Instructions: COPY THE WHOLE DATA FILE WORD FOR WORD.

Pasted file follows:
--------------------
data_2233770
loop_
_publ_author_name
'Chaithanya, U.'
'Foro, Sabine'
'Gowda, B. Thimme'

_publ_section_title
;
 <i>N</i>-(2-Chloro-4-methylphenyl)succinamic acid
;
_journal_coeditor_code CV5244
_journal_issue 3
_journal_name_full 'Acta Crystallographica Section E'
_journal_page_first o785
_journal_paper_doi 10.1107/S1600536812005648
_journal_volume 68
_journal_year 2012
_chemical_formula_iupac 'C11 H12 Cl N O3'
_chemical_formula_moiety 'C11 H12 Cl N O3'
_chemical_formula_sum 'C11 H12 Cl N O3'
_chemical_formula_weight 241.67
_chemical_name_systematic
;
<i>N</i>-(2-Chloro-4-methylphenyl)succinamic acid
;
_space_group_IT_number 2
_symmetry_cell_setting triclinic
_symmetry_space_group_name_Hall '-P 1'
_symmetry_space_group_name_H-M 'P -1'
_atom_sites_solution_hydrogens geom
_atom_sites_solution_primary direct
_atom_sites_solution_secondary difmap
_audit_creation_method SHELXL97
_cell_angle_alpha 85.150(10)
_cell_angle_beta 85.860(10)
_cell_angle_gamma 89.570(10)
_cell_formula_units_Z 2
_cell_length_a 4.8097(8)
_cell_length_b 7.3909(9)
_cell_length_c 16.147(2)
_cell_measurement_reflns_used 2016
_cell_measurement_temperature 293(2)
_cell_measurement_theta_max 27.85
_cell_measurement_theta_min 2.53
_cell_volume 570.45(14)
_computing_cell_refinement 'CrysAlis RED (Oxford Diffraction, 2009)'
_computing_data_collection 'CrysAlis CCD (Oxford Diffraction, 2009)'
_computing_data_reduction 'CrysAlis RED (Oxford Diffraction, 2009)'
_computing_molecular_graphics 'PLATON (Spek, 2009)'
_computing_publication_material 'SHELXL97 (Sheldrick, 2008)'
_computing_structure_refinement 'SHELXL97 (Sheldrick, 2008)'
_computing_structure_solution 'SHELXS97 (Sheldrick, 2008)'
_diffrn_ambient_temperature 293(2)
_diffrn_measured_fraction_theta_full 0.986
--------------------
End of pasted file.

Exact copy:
data_2233770
loop_
_publ_author_name
'Chaithanya, U.'
'Foro, Sabine'
'Gowda, B. Thimme'

_publ_section_title
;
 <i>N</i>-(2-Chloro-4-methylphenyl)succinamic acid
;
_journal_coeditor_code CV5244
_journal_issue 3
_journal_name_full 'Acta Crystallographica Section E'
_journal_page_first o785
_journal_paper_doi 10.1107/S1600536812005648
_journal_volume 68
_journal_year 2012
_chemical_formula_iupac 'C11 H12 Cl N O3'
_chemical_formula_moiety 'C11 H12 Cl N O3'
_chemical_formula_sum 'C11 H12 Cl N O3'
_chemical_formula_weight 241.67
_chemical_name_systematic
;
<i>N</i>-(2-Chloro-4-methylphenyl)succinamic acid
;
_space_group_IT_number 2
_symmetry_cell_setting triclinic
_symmetry_space_group_name_Hall '-P 1'
_symmetry_space_group_name_H-M 'P -1'
_atom_sites_solution_hydrogens geom
_atom_sites_solution_primary direct
_atom_sites_solution_secondary difmap
_audit_creation_method SHELXL97
_cell_angle_alpha 85.150(10)
_cell_angle_beta 85.860(10)
_cell_angle_gamma 89.570(10)
_cell_formula_units_Z 2
_cell_length_a 4.8097(8)
_cell_length_b 7.3909(9)
_cell_length_c 16.147(2)
_cell_measurement_reflns_used 2016
_cell_measurement_temperature 293(2)
_cell_measurement_theta_max 27.85
_cell_measurement_theta_min 2.53
_cell_volume 570.45(14)
_computing_cell_refinement 'CrysAlis RED (Oxford Diffraction, 2009)'
_computing_data_collection 'CrysAlis CCD (Oxford Diffraction, 2009)'
_computing_data_reduction 'CrysAlis RED (Oxford Diffraction, 2009)'
_computing_molecular_graphics 'PLATON (Spek, 2009)'
_computing_publication_material 'SHELXL97 (Sheldrick, 2008)'
_computing_structure_refinement 'SHELXL97 (Sheldrick, 2008)'
_computing_structure_solution 'SHELXS97 (Sheldrick, 2008)'
_diffrn_ambient_temperature 293(2)
_diffrn_measured_fraction_theta_full 0.986